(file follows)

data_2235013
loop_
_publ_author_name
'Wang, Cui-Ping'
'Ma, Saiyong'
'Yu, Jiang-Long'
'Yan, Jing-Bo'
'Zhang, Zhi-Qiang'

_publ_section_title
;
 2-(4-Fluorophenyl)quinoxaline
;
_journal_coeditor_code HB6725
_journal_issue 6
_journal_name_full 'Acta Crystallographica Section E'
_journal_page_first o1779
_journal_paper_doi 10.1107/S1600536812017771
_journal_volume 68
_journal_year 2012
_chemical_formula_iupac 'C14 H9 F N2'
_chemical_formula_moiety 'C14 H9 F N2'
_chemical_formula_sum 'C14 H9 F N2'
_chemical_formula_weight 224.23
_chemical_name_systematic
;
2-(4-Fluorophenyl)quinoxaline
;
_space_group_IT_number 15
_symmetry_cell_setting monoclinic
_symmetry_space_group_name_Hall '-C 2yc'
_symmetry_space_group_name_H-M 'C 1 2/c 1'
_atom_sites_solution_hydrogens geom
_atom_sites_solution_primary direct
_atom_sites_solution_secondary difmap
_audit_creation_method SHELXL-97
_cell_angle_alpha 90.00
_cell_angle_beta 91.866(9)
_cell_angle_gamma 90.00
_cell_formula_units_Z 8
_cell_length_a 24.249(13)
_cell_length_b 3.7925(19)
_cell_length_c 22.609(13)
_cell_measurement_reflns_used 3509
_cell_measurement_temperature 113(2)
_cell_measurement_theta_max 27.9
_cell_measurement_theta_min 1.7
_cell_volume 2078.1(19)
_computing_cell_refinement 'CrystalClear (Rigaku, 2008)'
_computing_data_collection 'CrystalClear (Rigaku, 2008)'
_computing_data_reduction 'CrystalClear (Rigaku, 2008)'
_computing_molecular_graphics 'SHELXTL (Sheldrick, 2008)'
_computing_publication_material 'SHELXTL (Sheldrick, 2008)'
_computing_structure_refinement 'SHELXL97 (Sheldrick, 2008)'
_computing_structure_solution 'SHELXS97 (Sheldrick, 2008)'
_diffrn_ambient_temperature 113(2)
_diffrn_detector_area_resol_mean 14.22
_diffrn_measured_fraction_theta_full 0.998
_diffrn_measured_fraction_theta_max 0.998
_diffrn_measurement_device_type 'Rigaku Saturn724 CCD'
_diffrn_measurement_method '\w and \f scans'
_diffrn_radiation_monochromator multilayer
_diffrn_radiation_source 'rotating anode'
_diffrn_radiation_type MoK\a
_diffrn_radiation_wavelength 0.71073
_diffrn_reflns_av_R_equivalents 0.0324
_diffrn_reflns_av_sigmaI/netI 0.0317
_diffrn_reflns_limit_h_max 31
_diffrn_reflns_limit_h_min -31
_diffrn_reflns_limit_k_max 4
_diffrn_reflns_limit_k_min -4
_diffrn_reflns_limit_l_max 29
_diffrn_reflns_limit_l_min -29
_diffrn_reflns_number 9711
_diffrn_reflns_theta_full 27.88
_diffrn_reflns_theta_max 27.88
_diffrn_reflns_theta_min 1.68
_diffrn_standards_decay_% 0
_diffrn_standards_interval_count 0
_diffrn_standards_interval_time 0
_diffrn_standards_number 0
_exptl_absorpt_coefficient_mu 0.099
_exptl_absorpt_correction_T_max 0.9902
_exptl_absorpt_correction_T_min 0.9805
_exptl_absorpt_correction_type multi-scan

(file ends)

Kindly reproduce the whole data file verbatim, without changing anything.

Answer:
data_2235013
loop_
_publ_author_name
'Wang, Cui-Ping'
'Ma, Saiyong'
'Yu, Jiang-Long'
'Yan, Jing-Bo'
'Zhang, Zhi-Qiang'

_publ_section_title
;
 2-(4-Fluorophenyl)quinoxaline
;
_journal_coeditor_code HB6725
_journal_issue 6
_journal_name_full 'Acta Crystallographica Section E'
_journal_page_first o1779
_journal_paper_doi 10.1107/S1600536812017771
_journal_volume 68
_journal_year 2012
_chemical_formula_iupac 'C14 H9 F N2'
_chemical_formula_moiety 'C14 H9 F N2'
_chemical_formula_sum 'C14 H9 F N2'
_chemical_formula_weight 224.23
_chemical_name_systematic
;
2-(4-Fluorophenyl)quinoxaline
;
_space_group_IT_number 15
_symmetry_cell_setting monoclinic
_symmetry_space_group_name_Hall '-C 2yc'
_symmetry_space_group_name_H-M 'C 1 2/c 1'
_atom_sites_solution_hydrogens geom
_atom_sites_solution_primary direct
_atom_sites_solution_secondary difmap
_audit_creation_method SHELXL-97
_cell_angle_alpha 90.00
_cell_angle_beta 91.866(9)
_cell_angle_gamma 90.00
_cell_formula_units_Z 8
_cell_length_a 24.249(13)
_cell_length_b 3.7925(19)
_cell_length_c 22.609(13)
_cell_measurement_reflns_used 3509
_cell_measurement_temperature 113(2)
_cell_measurement_theta_max 27.9
_cell_measurement_theta_min 1.7
_cell_volume 2078.1(19)
_computing_cell_refinement 'CrystalClear (Rigaku, 2008)'
_computing_data_collection 'CrystalClear (Rigaku, 2008)'
_computing_data_reduction 'CrystalClear (Rigaku, 2008)'
_computing_molecular_graphics 'SHELXTL (Sheldrick, 2008)'
_computing_publication_material 'SHELXTL (Sheldrick, 2008)'
_computing_structure_refinement 'SHELXL97 (Sheldrick, 2008)'
_computing_structure_solution 'SHELXS97 (Sheldrick, 2008)'
_diffrn_ambient_temperature 113(2)
_diffrn_detector_area_resol_mean 14.22
_diffrn_measured_fraction_theta_full 0.998
_diffrn_measured_fraction_theta_max 0.998
_diffrn_measurement_device_type 'Rigaku Saturn724 CCD'
_diffrn_measurement_method '\w and \f scans'
_diffrn_radiation_monochromator multilayer
_diffrn_radiation_source 'rotating anode'
_diffrn_radiation_type MoK\a
_diffrn_radiation_wavelength 0.71073
_diffrn_reflns_av_R_equivalents 0.0324
_diffrn_reflns_av_sigmaI/netI 0.0317
_diffrn_reflns_limit_h_max 31
_diffrn_reflns_limit_h_min -31
_diffrn_reflns_limit_k_max 4
_diffrn_reflns_limit_k_min -4
_diffrn_reflns_limit_l_max 29
_diffrn_reflns_limit_l_min -29
_diffrn_reflns_number 9711
_diffrn_reflns_theta_full 27.88
_diffrn_reflns_theta_max 27.88
_diffrn_reflns_theta_min 1.68
_diffrn_standards_decay_% 0
_diffrn_standards_interval_count 0
_diffrn_standards_interval_time 0
_diffrn_standards_number 0
_exptl_absorpt_coefficient_mu 0.099
_exptl_absorpt_correction_T_max 0.9902
_exptl_absorpt_correction_T_min 0.9805
_exptl_absorpt_correction_type multi-scan